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Victoria Pynchon

As the co-founder of She Negotiates Consulting and Training, I offer my services as a keynote speaker, trainer and consultant....

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She Negotiates

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Aggressive First Offers and the Nash Equilibrium

Recently, in response to my Power Point Presentation on Cognitive Biases (the one labeled Social Psychology Insights) I mentioned that aggressive first offers "anchor" the bargaining range in favor of the first offeror.

Our correspondent and resident blog expert on cognitive biases, Michael Webster of the BizOpNews Due Diligence Blog, responded as follows:

Hmm, anchoring to support aggressive opening bids? Doubtful, despite the academic literature -which in my opinion has little contact with real negotiation.

And nothing about coordination versus nash equilibrium reasoning? Big oversight, in my opinion.

Because I respect (and generally defer to) Michael's opinion, but because I disagree with him this time, I include here my response and open the discussion to our readers.  To help our readers, I'd like to ask Michael, if he has the time, to provide us with his thoughts about the coordination v. nash equilibrium reasoning that is absent from my Power Point Presentation (an absence I'd like to rectify before giving this presentation on the 13th of November)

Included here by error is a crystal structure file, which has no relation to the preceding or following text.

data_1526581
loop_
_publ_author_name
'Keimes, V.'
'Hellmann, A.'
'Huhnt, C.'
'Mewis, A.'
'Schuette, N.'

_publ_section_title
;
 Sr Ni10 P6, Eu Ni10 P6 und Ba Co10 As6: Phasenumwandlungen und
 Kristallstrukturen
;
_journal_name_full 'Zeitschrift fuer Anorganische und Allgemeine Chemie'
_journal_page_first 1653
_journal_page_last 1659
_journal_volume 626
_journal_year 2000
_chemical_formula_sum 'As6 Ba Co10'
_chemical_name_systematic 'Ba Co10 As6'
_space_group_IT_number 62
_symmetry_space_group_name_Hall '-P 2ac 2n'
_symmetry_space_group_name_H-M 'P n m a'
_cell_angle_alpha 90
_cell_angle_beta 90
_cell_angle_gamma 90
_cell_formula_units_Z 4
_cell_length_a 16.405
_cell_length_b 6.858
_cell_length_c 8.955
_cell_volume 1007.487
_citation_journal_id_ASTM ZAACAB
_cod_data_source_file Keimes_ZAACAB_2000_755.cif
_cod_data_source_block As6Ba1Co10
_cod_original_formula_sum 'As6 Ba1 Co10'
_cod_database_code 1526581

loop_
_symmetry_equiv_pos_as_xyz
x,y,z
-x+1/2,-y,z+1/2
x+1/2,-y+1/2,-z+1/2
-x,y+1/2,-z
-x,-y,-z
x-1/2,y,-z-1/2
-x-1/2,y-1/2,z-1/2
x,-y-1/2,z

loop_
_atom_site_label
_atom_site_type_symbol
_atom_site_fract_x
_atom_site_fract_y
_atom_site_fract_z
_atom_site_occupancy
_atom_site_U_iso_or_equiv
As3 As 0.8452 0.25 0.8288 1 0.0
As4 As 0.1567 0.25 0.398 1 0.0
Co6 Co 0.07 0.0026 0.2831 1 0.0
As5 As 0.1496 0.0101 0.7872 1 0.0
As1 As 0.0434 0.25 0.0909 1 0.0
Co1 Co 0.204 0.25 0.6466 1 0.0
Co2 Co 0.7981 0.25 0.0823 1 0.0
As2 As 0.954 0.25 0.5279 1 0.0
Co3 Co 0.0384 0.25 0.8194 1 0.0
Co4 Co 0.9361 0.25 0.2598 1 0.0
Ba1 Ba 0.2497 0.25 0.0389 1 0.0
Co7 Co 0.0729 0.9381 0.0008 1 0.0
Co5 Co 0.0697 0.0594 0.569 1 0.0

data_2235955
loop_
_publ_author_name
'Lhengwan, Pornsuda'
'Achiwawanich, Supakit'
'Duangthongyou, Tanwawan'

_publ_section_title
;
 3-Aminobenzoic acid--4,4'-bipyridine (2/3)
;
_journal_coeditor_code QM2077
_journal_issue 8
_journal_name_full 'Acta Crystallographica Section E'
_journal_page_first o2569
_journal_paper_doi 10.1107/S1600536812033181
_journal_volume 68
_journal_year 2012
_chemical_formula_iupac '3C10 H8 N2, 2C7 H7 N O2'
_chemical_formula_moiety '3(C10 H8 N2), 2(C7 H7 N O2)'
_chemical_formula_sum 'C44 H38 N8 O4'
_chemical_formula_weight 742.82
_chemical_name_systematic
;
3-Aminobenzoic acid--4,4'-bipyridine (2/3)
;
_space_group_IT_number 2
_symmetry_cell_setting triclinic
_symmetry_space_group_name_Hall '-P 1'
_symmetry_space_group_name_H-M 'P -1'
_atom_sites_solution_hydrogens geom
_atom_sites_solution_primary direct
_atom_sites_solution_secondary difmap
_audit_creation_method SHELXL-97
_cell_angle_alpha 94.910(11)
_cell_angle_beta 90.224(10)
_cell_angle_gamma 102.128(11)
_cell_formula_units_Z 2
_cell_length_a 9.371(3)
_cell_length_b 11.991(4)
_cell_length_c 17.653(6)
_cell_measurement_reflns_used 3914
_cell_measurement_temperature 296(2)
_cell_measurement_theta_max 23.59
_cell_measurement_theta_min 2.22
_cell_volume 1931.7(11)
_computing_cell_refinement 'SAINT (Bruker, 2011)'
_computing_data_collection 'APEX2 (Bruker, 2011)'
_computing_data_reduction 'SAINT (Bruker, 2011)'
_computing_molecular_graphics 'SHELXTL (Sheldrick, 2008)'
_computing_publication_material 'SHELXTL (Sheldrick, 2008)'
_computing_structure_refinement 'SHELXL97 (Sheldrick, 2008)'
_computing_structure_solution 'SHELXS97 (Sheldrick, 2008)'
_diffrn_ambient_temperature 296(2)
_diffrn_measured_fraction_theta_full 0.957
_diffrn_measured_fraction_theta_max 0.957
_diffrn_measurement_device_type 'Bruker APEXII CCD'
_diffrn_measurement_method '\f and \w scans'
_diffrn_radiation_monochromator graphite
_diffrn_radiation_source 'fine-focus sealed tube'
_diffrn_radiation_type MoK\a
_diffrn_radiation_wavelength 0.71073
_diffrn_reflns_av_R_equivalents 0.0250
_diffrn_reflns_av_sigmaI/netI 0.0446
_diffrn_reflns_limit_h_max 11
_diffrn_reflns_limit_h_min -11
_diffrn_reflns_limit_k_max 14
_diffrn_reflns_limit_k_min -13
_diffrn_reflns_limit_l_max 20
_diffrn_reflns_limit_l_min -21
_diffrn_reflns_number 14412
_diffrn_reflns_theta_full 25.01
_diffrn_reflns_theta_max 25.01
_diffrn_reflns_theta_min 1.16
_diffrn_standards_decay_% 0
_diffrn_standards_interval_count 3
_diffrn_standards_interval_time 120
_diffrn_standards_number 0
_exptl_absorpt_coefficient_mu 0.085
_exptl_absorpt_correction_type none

Response to Michael:

 For once in my blogging-career, Michael, I'm going to differ with you but ask for help on the coordination v. Nash equilibrium reasoning. 

It's difficult to "observe" the effects of anchoring and framing outside of a controlled environment. You need to have a kind of duplicate bridge experience where the bargaining partners are all negotiating the same deal to determine the effects of framing and anchoring. Research shows we'll all deny that we've been effected.

I have, however, participated in these types of role plays with "teams" of seasoned attorney negotiators.

In fact, it was the first of these experiences, on my first day of mediation training through the Straus Institute here in Malibu (at Pepperdine where the fires were yesterday -- terrible) that I experienced the power of anchoring first hand.

All twenty attorney teams negotiated a buy-sell contract for about 45-minutes. When we returned to the classroom, we all put our negotiated deals on the blackboard together with the first offer made.

I'd been taught as a young attorney NEVER to make the first offer -- folk practice where I come from, i.e., California.  In the role play, without exception, the negotiator who made the first offer in the hypothetical bargaining session got the best deal -- often by many magnitudes.

THIS is the moment when I decided I wanted to return to school to learn more about this and everything else having to do with negotiation -- rules of persuasion, the effect of cognitive biases, etc.